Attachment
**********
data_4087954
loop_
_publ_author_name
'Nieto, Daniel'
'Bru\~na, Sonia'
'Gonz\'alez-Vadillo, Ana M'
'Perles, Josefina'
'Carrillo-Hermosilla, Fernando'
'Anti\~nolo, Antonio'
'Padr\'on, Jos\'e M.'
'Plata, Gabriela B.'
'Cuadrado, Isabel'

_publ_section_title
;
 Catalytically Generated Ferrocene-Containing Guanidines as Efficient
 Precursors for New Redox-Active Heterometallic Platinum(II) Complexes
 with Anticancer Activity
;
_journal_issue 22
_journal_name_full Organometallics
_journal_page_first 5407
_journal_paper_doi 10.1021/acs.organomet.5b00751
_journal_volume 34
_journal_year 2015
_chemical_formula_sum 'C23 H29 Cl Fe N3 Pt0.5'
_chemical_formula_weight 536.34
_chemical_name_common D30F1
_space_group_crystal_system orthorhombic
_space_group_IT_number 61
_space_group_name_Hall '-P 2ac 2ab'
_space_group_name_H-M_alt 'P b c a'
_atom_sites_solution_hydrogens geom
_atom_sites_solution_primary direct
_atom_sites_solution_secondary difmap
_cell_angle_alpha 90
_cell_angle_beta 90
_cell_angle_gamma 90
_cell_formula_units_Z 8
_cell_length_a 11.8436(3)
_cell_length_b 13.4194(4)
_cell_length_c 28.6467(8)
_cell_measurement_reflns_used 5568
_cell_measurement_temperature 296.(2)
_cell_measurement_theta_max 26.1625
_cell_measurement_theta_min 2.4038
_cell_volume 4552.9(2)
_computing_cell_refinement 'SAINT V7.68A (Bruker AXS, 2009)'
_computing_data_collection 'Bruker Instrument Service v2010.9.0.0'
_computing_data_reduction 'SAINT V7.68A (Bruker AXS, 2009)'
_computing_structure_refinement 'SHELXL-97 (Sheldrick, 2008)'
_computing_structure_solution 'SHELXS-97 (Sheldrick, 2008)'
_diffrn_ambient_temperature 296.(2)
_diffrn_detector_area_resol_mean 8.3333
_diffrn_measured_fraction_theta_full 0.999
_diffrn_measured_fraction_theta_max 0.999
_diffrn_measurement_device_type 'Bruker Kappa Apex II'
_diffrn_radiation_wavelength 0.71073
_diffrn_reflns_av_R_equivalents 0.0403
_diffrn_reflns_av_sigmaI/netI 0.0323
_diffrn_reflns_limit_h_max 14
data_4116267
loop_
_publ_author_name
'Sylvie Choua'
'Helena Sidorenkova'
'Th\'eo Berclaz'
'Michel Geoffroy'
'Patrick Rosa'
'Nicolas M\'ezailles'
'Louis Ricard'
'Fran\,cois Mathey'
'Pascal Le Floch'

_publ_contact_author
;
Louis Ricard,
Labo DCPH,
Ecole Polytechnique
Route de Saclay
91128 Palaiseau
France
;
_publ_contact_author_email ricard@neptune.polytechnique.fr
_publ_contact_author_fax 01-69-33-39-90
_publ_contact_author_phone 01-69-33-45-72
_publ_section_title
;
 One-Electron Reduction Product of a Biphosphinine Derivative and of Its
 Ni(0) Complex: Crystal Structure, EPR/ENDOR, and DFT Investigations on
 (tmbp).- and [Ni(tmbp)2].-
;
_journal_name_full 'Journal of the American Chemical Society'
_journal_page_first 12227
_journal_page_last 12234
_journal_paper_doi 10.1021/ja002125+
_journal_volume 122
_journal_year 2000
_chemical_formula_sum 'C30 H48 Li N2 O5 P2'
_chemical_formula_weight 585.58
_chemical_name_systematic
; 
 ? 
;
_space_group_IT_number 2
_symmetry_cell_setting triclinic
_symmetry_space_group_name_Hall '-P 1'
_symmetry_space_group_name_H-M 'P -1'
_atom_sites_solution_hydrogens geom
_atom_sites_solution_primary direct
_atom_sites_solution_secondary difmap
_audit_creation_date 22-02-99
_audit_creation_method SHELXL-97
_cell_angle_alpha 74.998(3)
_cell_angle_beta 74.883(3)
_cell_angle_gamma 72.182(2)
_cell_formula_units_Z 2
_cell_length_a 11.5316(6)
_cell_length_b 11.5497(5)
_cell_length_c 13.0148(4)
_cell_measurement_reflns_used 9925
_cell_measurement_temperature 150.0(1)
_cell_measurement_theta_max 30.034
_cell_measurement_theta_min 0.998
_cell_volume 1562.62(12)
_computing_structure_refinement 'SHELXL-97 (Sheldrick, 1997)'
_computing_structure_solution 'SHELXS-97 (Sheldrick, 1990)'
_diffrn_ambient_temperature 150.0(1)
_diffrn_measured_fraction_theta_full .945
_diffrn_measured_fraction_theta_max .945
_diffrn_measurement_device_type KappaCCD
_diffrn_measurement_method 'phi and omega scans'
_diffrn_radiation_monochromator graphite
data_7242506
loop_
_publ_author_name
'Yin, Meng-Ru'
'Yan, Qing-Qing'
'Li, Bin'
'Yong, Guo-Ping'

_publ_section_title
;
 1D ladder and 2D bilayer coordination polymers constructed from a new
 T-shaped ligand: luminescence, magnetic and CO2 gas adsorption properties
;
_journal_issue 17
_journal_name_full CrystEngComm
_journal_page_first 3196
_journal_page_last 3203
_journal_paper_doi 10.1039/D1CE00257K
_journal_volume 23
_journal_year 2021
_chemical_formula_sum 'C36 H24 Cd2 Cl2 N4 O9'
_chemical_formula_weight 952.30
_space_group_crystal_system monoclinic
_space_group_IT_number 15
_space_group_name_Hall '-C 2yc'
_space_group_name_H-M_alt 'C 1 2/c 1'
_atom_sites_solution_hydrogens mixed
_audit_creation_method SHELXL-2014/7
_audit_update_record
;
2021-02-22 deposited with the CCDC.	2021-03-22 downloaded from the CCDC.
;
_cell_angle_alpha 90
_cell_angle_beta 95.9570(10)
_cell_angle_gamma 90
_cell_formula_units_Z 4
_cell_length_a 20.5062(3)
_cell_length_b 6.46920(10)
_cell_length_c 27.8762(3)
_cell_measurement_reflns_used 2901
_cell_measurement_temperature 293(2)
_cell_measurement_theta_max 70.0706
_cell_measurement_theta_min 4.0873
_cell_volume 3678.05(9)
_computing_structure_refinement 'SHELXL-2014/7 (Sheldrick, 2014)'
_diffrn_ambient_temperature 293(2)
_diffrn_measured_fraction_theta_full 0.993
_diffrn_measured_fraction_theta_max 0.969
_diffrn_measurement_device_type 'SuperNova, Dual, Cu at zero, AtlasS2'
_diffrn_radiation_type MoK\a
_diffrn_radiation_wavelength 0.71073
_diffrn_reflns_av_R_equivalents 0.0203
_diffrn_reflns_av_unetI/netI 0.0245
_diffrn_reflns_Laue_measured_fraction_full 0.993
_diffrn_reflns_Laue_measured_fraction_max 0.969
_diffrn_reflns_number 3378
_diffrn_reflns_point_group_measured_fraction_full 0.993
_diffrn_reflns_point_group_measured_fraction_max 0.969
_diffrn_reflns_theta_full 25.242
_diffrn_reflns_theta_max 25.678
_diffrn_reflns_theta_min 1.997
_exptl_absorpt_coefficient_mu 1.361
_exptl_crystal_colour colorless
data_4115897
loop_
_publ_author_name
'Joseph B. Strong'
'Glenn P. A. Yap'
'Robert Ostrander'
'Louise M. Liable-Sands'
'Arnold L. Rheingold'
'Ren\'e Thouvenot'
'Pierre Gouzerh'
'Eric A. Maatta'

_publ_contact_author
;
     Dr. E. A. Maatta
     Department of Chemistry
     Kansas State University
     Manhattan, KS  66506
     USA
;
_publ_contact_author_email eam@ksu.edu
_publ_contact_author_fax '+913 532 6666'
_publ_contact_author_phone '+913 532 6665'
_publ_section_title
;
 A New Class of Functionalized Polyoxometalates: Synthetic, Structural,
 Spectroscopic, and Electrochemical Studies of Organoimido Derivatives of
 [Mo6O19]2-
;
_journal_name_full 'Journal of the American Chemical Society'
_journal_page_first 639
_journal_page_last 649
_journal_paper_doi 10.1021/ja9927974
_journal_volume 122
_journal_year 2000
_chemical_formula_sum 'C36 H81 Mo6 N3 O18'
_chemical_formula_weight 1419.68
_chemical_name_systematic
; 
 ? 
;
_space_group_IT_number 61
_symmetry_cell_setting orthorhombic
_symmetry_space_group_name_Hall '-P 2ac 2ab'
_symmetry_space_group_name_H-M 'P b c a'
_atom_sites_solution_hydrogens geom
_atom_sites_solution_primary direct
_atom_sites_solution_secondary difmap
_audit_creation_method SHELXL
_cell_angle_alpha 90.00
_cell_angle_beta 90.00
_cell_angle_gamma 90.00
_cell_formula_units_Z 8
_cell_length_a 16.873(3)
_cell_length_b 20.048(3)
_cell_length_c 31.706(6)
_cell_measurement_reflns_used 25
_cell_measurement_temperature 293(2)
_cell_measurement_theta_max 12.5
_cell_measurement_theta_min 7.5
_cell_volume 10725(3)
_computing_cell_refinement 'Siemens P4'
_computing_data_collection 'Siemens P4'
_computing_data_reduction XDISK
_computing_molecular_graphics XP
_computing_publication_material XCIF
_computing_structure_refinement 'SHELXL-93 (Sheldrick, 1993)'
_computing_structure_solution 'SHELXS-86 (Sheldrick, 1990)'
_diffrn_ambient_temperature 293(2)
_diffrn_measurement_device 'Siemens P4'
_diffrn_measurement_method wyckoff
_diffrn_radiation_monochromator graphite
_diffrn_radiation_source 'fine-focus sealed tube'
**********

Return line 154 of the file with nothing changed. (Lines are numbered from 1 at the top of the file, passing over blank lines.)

_space_group_IT_number 15